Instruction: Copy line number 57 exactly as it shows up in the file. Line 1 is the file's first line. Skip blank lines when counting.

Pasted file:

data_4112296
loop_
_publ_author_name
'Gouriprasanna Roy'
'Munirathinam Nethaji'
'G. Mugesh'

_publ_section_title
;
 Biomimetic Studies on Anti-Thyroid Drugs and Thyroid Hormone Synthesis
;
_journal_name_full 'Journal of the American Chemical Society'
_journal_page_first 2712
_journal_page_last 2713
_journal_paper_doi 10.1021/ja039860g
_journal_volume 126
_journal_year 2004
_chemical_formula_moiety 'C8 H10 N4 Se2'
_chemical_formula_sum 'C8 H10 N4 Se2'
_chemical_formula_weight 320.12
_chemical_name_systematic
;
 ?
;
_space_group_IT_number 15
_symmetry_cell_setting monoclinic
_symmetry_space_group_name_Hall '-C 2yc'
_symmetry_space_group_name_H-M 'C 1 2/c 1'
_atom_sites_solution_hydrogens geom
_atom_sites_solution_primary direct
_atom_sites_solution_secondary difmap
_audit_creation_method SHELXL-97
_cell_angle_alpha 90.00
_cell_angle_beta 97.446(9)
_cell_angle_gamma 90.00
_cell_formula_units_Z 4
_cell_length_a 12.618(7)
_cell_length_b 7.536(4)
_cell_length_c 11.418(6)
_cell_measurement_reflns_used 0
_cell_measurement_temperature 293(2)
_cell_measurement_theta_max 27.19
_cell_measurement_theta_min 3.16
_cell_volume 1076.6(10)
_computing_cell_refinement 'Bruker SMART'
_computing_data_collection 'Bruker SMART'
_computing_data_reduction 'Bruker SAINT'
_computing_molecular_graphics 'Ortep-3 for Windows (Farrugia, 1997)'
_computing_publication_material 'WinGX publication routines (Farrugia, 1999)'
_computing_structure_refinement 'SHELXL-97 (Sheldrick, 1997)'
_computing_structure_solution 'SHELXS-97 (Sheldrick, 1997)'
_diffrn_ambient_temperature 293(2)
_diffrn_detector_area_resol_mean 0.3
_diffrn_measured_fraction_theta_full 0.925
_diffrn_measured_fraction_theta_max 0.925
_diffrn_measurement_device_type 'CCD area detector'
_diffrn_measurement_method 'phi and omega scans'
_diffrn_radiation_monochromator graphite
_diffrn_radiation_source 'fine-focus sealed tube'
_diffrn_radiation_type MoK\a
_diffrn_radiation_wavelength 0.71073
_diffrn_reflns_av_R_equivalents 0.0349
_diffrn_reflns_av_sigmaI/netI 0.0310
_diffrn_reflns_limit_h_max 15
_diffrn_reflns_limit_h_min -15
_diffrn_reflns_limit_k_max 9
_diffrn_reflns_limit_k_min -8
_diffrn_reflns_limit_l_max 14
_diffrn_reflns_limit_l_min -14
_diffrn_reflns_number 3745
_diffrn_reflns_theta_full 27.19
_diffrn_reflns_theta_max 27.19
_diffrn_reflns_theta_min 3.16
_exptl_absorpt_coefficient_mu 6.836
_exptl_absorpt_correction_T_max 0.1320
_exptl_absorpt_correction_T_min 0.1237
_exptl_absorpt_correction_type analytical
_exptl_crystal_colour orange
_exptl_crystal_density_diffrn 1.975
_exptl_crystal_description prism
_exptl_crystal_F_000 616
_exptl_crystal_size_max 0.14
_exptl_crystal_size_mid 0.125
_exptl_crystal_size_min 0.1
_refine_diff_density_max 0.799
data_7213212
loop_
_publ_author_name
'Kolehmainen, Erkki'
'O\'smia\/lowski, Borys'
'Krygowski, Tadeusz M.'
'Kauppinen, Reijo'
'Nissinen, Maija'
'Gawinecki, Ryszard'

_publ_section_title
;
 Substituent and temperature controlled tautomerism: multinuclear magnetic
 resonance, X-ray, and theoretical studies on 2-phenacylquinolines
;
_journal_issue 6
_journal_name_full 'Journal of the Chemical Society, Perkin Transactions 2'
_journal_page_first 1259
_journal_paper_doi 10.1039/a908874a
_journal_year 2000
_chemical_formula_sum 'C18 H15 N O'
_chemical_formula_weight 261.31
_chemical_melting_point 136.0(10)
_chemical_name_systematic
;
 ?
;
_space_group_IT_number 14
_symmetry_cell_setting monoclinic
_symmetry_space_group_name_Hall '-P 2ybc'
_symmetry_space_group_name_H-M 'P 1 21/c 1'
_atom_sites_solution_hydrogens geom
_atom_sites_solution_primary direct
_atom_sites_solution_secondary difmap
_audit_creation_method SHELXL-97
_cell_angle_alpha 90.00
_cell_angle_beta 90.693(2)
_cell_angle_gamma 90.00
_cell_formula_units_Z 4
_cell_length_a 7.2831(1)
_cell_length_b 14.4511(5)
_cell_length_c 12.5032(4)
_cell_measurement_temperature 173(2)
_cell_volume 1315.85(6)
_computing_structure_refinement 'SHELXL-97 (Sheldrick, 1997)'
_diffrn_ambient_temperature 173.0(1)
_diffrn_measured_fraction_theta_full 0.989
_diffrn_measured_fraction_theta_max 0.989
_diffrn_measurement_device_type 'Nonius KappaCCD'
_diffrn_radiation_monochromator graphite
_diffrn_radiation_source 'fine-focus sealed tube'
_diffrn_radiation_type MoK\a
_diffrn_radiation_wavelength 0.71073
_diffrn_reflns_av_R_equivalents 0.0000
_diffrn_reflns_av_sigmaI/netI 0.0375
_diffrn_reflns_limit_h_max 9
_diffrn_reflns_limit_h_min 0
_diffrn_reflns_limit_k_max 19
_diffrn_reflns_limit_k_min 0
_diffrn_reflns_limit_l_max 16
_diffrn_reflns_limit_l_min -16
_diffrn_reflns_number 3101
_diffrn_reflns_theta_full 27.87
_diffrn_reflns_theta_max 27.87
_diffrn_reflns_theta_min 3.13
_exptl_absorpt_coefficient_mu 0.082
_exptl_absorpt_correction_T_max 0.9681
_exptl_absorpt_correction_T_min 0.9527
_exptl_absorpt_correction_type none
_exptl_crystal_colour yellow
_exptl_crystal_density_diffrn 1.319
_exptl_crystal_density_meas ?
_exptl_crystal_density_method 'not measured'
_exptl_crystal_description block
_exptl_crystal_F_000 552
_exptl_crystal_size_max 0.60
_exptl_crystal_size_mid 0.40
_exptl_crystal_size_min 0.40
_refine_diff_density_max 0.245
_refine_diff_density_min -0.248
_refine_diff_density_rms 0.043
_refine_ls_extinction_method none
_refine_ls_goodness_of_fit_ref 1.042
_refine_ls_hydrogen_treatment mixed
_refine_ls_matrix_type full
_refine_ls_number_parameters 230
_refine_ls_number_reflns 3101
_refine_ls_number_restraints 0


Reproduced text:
_diffrn_radiation_monochromator graphite